“That is serious,” the doctor said, making a note in his chart. Having looked at my medical records since, I assure you that he did not write down, “Prince of Tides–induced sobbing” under my problem list. He just noted that I was clearly very upset, Babs notwithstanding. Finally, I had the gamut of imaging tests, plus another liter or two of IV fluids, and then I fell into an exhausted half-sleep. I was motionless beneath the covers, my eyes tightly closed, as though I were rehearsing for my own death, when I felt the doctor’s presence in the room. He sat down at the edge of the gurney, near my feet. It reminded me of how sometimes when I was a child, my father used to come into my bedroom after I’d gone to bed, not to tuck me in, per se, but to sit at the foot of the bed for a few minutes. Sometimes I would hear him making his way down the hallway, and I’d try to position my feet so that he’d end up sitting on them. He wouldn’t hug me, he wouldn’t kiss me good night. But for a few seconds I would feel the weight of him sitting on my feet, and I’d know he was real.
“I hadn’t slept or eaten or gone to class—I’d been curled up in my bed with a pillow between my knees, watching The Mirror Has Two Faces, and wishing for death.”
Even if I hadn’t been too exhausted to move, I wouldn’t have been so brazen as to stick my feet under the butt of an ER doctor I’d only just met. I felt myself begin to whimper again, the vestiges of my week-long cry-fest. He explained, first, that he had a daughter my age, and since he’d ascertained that I was only in New York for college, he wondered aloud if it would help to call my family back home. I told him no, there wasn’t anyone to call. I didn’t have the energy to explain the entire story to him, so I spat out the words “emancipated minor” and let him interpret it however he wanted. He did tense up a bit, as though he expected me to morph into some kind of shank-carrying delinquent who was there to steal drugs and wreak havoc, like a character in an Emmy-winning episode of ER.
He went on to explain that he didn’t know what the problem was, but that he thought I could have an ovarian cyst, something that was very much a college-age-girl-thing. As it stood, maybe he’d seen it on the scan, or maybe he hadn’t. He was just an ER doctor, not a gynecologist, so he wanted me to follow up with one of the latter. Beyond that, he just shrugged.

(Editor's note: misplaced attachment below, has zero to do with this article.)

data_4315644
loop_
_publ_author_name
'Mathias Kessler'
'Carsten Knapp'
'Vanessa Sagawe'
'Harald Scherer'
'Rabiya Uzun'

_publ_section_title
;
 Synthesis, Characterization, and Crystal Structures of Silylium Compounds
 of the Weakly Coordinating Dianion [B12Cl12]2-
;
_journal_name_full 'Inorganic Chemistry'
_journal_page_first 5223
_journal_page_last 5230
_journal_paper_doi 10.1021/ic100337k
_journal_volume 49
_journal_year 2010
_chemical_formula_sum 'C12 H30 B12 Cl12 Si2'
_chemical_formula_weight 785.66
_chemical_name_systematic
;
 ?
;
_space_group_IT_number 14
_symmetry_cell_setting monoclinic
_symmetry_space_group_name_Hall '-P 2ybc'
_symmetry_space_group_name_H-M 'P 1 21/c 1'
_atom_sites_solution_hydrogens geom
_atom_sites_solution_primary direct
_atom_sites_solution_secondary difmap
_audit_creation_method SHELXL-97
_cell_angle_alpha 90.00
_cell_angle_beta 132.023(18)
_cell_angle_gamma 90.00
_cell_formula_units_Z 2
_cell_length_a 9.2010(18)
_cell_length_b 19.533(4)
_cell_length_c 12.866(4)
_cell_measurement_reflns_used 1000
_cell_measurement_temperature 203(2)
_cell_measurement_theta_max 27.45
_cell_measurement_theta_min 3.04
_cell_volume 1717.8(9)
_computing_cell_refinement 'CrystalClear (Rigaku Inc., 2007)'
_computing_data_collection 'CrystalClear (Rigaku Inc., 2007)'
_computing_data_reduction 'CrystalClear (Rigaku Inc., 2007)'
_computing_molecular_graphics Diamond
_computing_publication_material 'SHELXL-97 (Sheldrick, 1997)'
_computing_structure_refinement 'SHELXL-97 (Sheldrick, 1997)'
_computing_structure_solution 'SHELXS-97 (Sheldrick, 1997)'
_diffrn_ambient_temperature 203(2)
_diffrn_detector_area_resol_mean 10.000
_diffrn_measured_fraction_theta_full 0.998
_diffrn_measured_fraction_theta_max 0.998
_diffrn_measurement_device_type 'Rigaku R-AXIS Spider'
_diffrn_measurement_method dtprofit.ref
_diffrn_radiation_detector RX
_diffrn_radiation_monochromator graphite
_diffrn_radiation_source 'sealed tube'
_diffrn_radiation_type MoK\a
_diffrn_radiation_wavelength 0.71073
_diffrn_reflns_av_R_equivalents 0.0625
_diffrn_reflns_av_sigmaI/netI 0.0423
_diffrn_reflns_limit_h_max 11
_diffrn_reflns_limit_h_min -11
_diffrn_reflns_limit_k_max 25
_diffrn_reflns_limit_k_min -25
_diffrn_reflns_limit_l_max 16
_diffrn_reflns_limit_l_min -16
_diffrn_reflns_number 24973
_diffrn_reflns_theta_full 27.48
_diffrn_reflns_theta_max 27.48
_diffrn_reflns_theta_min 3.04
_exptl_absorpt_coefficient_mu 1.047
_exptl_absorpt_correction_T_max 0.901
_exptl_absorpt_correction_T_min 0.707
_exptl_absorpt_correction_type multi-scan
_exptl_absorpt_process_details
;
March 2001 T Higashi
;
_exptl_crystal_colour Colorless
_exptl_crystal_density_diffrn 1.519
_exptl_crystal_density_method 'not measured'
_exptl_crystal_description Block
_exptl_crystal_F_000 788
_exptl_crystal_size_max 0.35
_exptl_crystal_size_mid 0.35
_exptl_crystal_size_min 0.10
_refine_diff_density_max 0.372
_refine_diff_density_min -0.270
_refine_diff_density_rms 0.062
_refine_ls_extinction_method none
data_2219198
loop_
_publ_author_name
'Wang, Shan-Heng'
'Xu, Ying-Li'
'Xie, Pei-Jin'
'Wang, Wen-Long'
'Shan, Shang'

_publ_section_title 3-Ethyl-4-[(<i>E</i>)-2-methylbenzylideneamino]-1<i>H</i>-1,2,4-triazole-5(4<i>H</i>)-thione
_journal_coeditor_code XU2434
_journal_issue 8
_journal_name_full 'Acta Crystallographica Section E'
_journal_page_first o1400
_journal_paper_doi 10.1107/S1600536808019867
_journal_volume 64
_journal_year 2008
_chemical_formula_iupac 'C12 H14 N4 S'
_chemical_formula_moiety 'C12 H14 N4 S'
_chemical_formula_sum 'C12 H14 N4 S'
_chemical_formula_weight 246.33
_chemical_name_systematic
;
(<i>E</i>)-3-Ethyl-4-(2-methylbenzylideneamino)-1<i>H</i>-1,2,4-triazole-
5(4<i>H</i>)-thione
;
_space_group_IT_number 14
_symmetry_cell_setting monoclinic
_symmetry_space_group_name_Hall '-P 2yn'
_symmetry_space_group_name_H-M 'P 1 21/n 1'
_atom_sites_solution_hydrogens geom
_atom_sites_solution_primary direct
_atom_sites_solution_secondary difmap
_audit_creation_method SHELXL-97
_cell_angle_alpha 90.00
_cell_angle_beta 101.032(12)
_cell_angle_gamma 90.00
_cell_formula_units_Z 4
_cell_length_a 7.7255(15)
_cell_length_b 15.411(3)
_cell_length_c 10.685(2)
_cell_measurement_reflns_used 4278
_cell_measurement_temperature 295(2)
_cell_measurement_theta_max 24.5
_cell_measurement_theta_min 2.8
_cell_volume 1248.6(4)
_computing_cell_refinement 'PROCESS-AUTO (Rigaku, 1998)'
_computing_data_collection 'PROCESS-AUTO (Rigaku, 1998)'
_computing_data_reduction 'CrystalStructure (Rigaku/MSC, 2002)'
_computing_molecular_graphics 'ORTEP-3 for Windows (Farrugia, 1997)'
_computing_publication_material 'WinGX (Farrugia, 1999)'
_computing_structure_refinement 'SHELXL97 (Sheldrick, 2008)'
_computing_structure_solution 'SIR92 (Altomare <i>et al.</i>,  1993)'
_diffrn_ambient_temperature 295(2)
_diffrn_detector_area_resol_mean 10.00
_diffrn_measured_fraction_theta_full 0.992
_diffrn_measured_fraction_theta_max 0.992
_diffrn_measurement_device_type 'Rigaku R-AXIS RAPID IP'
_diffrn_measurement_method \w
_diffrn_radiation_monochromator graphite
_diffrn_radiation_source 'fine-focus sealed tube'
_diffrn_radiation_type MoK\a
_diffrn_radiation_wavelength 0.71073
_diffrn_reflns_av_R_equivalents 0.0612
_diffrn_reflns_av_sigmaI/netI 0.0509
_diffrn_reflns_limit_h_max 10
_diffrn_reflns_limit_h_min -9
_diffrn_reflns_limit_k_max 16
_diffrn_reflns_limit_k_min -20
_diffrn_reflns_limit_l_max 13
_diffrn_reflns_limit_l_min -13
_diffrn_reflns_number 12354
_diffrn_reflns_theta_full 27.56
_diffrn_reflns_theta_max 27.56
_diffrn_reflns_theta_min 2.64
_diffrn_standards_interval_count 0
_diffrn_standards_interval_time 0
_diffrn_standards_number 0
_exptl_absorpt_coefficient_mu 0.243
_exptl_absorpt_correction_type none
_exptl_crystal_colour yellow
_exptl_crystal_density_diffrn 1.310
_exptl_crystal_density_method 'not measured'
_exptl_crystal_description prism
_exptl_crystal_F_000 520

Bright and wound tight, Sarah Lawrence girls were. That was the enduring reason, the medical consensus, for my strife. I’d chosen the school for its focus on writing, sure—but not so that I could become my generation’s answer to Sylvia Plath, fatal neuroses included.
I don’t remember getting back to my dorm from the hospital that second time. I don’t remember anything at all until the middle of the following week, when I had to go to the dean’s office to discuss “my future.” I hadn’t been to class for several days, though I kept insisting that I would “surely feel better tomorrow,” and “wouldn’t have to drop the class, no, of course not.”
As I sat shaking in the office, all I heard was “medical leave of absence” and “go home.” I swallowed, my mouth and throat so dry that I was afraid that if I spoke, my tongue would shatter like glass.
“This is my home,” I offered, and it sounded pathetic, but it was the truth. I didn’t have a home to go back to. I hadn’t had one at all until I came to Sarah Lawrence. While the dean was understanding about my situation, her hands were tied. I was there on a full scholarship that was contingent on academic performance. I had to take a leave of absence to heal. Clearly I needed to go somewhere to rest and recuperate, to try to get to the bottom of what was making me sick. I’d have to figure out where to do that. Preferably within the next week.
The problem was, I had not lived at home with my parents for six years. At age 12, I had moved in with my grandmother. I was legally emancipated at 16, and I’d lived in several places in the two years that had elapsed between that day and the day I’d left for New York. There were a number of people who “looked out for me,” but that was quite different from taking me in, were I to show up on their doorstep sick and alone. The last address where I had received mail was at the home of a woman named Rose-Leigh, who had taught at my high school and was an accomplished scientist. We had spent many late-summer afternoons identifying flora at her kitchen table over tea. Rose-Leigh had lost her youngest child some years before, and as a result of that unfathomable loss she always looked, to me, how grief felt. Although she was remarkably kind to me, and truly brilliant, what I remember most about her is the gray, almost woolen heaviness of her spirit.
Weighing my options, or lack thereof, I plodded unsteadily across the street and up the walkway to the office of my beloved psychology professor, Elizabeth. Her expression softened as she listened to my attempt to explain that I was sick and no one knew why, but that I wanted to be at Sarah Lawrence more than anything. My home was here, my heart was here, and I didn’t want all my work to go to waste. I would be back in the spring, I vowed (or implored) and blubbered on as though, if I just sat there in her office long enough, and talked and talked and talked and never stopped, I wouldn’t have to leave after all. “Pausing isn’t stopping,” she told me, her earnest parting wisdom.
I said goodbye to all my professors, and every single one of them said they looked forward to seeing me back in the spring. I never saw any of them again.
From Ask Me About My Uterus: A Quest to Make Doctors Believe in Women’s Pain. Used with permission of Nation Books. Copyright © 2018 by Abby Norman.